A lottery is a form of gambling in which people purchase numbered tickets and the numbers are drawn to determine a winner. If you win the lottery, you get a prize, which is usually money, but it can also be goods or services. Unlike most forms of gambling, the lottery is purely a game of chance and is not based on skill. The term lottery is derived from the Middle Dutch word loterie, which may have been a calque of the French word loterie or perhaps the Latin lttere “fate, fortune.”
The Modern Lottery
After World War II, states could expand their social safety nets without especially onerous taxes on the working class and middle class. But in the nineteen sixties, this arrangement began to unravel due to soaring inflation and the cost of the Vietnam War, and state government budgets became unsustainable. Politicians faced a choice: they could raise taxes or cut services, but both options were highly unpopular with voters. Lotteries appeared as a miracle cure, allowing politicians to raise and spend large amounts of money seemingly out of thin air without arousing voter opposition.
The lottery was a huge success, with some states making more than $1 billion per year from the games. But, as Cohen argues, the popularity of the lottery was not simply a response to fiscal crisis. It was also a popular form of entertainment that has roots in ancient times. The Old Testament, for instance, instructs Moses to distribute land by lot; and the Roman emperors used lotteries as an entertainment at dinner parties called apophoreta.
In addition, the lottery offers a unique way to provide pleasure for an enormous number of people. Many people enjoy the elation of winning a small sum, while others find the excitement of being in the running for a big prize to be very gratifying. The social aspect of the lottery is what makes it so enticing, as shown by the popularity of games such as Powerball and Mega Millions.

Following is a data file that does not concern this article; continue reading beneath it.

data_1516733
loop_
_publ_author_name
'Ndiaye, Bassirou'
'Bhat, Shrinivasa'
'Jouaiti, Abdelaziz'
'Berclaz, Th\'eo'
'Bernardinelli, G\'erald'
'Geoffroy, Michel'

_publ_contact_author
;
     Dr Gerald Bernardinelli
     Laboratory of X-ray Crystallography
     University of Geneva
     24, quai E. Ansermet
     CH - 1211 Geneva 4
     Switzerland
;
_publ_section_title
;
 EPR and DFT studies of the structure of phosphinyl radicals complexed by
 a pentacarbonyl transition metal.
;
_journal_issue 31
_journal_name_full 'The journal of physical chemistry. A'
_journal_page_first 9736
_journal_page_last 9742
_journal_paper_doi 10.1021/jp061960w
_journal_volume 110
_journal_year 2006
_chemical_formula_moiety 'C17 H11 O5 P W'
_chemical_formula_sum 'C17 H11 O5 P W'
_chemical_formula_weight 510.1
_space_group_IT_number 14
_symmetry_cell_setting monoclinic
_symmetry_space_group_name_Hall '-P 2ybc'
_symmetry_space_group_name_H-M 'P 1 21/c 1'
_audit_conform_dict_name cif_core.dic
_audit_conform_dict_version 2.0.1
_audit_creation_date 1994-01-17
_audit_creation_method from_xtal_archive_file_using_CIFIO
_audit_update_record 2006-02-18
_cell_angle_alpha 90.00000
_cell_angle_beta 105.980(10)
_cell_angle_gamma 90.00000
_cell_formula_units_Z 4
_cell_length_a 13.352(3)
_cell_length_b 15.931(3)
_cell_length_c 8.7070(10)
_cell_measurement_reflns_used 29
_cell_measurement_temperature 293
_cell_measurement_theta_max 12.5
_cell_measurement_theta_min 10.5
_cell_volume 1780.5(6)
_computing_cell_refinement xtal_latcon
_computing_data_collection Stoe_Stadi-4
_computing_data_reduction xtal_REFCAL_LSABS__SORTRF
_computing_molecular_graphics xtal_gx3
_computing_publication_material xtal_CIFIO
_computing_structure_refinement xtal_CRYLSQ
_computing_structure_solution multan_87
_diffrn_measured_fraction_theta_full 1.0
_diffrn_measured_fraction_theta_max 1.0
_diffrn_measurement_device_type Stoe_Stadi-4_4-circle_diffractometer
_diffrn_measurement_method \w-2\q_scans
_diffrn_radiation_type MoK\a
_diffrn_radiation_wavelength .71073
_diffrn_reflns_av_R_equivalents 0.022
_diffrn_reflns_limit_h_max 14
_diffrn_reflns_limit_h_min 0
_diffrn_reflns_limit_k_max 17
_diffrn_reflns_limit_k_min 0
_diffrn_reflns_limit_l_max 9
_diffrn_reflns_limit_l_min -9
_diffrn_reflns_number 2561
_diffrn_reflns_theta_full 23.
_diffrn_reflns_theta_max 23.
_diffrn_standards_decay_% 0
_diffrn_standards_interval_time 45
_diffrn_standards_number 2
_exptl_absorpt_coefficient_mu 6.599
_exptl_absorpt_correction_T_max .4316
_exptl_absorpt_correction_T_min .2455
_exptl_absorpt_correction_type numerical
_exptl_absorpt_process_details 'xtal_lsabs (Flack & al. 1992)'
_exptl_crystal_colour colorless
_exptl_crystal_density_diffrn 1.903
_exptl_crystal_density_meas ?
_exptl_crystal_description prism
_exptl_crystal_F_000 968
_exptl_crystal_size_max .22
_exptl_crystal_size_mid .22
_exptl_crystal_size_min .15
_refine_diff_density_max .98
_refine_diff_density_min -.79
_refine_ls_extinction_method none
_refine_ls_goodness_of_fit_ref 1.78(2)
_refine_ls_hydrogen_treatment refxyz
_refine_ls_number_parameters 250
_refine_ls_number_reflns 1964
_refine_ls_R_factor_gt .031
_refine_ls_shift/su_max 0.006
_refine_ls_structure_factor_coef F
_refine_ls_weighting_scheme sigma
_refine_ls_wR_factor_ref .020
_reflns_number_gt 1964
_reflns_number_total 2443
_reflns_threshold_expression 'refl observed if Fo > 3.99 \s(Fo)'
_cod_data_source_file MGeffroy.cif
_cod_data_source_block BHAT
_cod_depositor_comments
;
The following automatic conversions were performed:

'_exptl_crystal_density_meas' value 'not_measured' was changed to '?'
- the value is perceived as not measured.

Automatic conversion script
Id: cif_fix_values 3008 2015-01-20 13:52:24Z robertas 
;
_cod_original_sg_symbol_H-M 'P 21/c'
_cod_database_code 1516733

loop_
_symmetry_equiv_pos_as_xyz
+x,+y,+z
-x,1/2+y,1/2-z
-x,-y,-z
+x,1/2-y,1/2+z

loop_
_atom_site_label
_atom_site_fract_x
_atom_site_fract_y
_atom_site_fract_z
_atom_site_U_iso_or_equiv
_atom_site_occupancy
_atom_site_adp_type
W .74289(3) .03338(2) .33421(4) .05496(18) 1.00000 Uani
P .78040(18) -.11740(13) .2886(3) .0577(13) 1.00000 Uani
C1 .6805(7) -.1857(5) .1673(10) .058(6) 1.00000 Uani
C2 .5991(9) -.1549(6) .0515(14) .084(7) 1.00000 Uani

But a major challenge is how to manage the lottery’s social costs and ensure that the proceeds are used wisely. The key, according to Cohen, is to understand what motivates people to play the lottery. He identifies three main factors:
For some, he says, a ticket is an investment in themselves. They buy it because it will improve their life in some way, whether by giving them more money or through a non-monetary benefit such as a better job.
In these cases, the disutility of a monetary loss is outweighed by the expected utility of a monetary or non-monetary gain, which is why people continue to buy tickets even though they know the odds are long. Others, however, are more irrational about their gambling. These people go in with their eyes wide open and are often convinced that they have a system, based on quote-unquote logic that is not borne out by statistical reasoning, about lucky numbers and stores and what kinds of tickets to buy.